As many of us know from experience, too often people are promoted because they are good at what they do, but not all high-performing individuals make good managers.
Companies need to know what to do about this situation since they promoted the person and are now responsible for this new manager’s training and leadership growth.
So, just how does a company manage a manager who can’t manage?
1. How do you avoid this problem in the first place?
Many organizations make this mistake in filling management positions. They place people in management roles because they have excelled in a functional role (sales, marketing, finance, operations, manufacturing, product development, etc.).
The transition is treated as a promotion, which encourages people to accept management responsibilities even if they have no interest or experience in managing people.
Everyone loses when this happens — the organization loses a top functional employee to the ranks of management; the newly minted manager is often less happy in the new role than the old; and the new manager’s direct reports suffer from having a poor manager.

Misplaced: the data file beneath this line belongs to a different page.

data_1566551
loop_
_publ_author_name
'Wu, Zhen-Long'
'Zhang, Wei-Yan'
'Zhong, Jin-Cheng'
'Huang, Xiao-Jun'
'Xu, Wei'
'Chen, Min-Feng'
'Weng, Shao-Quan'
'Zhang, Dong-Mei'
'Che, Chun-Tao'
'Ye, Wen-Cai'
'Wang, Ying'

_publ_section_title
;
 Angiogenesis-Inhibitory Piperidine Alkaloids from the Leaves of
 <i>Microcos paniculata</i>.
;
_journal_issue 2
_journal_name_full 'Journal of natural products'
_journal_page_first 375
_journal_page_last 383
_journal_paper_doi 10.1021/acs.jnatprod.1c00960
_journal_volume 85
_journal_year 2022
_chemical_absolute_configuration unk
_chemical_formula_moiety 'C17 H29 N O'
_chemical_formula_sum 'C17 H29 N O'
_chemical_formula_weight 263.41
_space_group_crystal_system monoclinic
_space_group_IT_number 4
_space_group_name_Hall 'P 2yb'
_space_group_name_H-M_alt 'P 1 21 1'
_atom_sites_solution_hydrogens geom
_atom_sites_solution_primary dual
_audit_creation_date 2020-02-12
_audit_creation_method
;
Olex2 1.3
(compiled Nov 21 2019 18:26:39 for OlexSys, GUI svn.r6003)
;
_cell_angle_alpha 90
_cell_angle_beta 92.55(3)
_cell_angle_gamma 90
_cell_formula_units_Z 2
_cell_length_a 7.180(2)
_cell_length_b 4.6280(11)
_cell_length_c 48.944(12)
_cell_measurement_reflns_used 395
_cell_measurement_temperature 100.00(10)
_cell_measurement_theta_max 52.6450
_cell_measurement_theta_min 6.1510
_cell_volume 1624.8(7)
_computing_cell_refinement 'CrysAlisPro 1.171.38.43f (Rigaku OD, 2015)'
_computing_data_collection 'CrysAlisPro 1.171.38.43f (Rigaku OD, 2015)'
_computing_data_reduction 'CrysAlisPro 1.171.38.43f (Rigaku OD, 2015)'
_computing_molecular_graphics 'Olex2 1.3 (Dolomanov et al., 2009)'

2. What do you do if the manager can “do,” but not lead?
Each organization is different, but it starts with “what does leadership look like?” in his or her case. The executive team needs to be very specific about identifying the top 3-5 characteristics that are needed in their role for leadership. Then they need to relate this to specific actions they will need to take.
Another task is to help them see “leadership moments” as they arise in the work. It is a little bit of pointing the way but building a track record of “smaller” leadership actions is a way to transition from “doing.”
At a slightly higher level, there is talking with them about the difference between leading and managing. Without getting lost in semantics, leading is about direction and change and managing is about getting the job done.
The conversation should be conscious and explicit and should provide them about examples of the differences between the two.
3. Who is at fault and what is the solution?
In short, if an organization finds itself with managers who can “do” but cannot manage, it may be because the company hasn’t taken the time to identify people with management potential, train and prepare them for management roles, and mentor them when they first take on management responsibilities.